Eide Neurolearnings has an article on “ambiguity” and how developing minds deal with it. I disagree with many of their implications (for instance, that the difficulty children have in dealing with ambiguity is a discrepancy between the development of the reasoning and communicating abilities), not to mention the very … err … ambiguous use of the term, “ambiguity” in each of the associated articles.
So I will limit myself to discussing ambiguity in brainstorming.
There’s no such thing.
Oh, fine, I’ll elaborate.
This referenced article describes the tolerance of ambiguity as “the ability to live in a universe where there are no right or wrong answers, where ideas or thoughts are vague and yet unformed.” These are two very different things. The former phrase is an assertion that, epistemologically, concepts have little or no relation to reality and, therefore, can not be used to determine truth or validity in relation to reality (alternatively, it could just be embracement of the same old tired subjective reality beliefs … yawn.) The latter phrase, on the other hand, is useful ... a statement that concepts can be incomplete. In other words, a statement of “insufficient data”.
What does this mean for us in a design situation … how do we minimize ambiguity, identify it, resolve it, and keep it from causing problems in our projects? (Note that this is not an exhaustive list … I don’t describe, for instance, the things that must be done in the process of mapping abstracts to concretes.)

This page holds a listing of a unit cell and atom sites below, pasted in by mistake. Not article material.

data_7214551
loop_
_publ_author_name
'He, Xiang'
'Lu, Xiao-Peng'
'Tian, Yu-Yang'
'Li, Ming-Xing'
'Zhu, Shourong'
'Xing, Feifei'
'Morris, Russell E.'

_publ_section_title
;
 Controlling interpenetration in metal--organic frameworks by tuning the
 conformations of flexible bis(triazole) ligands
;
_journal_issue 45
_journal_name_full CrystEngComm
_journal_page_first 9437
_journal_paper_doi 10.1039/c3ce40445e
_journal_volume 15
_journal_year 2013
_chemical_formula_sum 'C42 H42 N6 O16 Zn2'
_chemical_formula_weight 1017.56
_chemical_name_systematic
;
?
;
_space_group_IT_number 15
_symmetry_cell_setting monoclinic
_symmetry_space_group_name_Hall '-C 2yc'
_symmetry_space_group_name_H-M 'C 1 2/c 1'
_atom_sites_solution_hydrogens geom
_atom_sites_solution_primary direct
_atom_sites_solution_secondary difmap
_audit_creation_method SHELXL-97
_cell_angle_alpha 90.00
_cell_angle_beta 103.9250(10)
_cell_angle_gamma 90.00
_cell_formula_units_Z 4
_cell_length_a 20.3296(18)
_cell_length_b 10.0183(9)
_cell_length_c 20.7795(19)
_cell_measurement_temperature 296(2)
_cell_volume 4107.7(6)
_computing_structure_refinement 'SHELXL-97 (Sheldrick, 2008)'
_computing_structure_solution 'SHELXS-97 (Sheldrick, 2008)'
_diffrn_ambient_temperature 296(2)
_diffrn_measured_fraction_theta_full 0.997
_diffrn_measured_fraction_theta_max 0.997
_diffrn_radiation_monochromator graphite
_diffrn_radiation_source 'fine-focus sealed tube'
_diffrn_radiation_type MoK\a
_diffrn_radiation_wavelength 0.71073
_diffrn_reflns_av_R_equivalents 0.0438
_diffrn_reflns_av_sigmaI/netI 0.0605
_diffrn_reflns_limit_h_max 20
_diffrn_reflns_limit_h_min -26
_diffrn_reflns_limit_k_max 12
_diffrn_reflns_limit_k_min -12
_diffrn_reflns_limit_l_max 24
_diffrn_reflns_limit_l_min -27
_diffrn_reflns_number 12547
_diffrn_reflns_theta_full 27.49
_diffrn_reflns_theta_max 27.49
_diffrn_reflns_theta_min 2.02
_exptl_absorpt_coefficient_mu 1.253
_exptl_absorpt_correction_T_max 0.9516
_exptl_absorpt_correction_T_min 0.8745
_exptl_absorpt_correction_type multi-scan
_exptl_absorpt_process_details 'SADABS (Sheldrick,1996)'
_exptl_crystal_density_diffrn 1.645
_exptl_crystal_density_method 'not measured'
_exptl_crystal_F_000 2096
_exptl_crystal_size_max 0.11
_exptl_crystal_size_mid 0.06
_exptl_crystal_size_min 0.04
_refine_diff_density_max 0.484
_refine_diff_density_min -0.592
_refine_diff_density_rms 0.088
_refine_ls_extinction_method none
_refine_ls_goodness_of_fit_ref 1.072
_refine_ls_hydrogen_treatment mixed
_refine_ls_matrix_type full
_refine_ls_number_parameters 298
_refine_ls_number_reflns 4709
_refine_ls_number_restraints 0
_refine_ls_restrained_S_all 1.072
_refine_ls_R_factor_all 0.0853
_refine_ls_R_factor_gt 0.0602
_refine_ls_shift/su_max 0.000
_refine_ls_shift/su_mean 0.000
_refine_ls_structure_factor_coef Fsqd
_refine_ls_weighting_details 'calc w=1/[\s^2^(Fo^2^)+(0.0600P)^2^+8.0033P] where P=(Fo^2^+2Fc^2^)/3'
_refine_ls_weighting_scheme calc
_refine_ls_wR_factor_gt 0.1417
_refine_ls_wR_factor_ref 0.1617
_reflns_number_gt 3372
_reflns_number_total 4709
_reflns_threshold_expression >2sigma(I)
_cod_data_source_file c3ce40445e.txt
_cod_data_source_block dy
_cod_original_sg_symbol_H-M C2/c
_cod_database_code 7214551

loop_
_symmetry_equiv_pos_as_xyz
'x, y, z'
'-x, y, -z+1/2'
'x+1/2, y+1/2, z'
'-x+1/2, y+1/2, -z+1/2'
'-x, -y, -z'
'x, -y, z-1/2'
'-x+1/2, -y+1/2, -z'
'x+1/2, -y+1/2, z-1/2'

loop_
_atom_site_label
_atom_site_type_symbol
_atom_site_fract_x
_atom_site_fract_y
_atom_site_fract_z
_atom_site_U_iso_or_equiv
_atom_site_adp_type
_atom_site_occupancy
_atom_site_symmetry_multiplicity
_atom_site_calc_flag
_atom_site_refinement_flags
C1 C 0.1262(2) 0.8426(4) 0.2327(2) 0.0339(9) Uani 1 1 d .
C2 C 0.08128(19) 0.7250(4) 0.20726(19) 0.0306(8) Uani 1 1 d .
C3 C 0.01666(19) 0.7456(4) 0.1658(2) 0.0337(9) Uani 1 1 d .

- Thoroughly define your context.
- Identify constraints (typically concretes, so be aware of how these are reflected abstractly.)
- Take measures to know what you know about every concept (attributes, intrinsic behavior, relationships, classifications, and methods of interaction), both in terms of completeness and confidence.
- Take measures to know what you don’t know, both in terms of requirements to accomplish the specified goal as well as deficiencies implied by context, interaction, relationship, and methods of implementation.
- Figure out if the things you don’t know are relevant to the individual step in the chain of reasoning.
- Figure out if a later reasoned step mitigates a lack of information in a former step.
- Describe the efforts necessary to resolve each deficiency.
- If you choose not to break up the brainstorming session in order to resolve the deficiencies, figure out what you think the conclusion will be, give it a degree of confidence, a significance with regard to subsequent conclusions, and a description of risk to the entire solution if your conclusion is wrong.
- Figure out if you can design out the risk (i.e., if a deficiency in knowledge has two ways in which it can resolved, determine if you are able to implement your solution in such a way that either case can be handled).
Omniscience is a fantasy. Beware anyone who never says, "I don't know." Train anyone who acknowledges ignorance, but doesn't yet deal with it in a structured manner. Embrace anyone who can describe for you a solution that compensates for ambiguity. Fire anyone who says, "You can't know."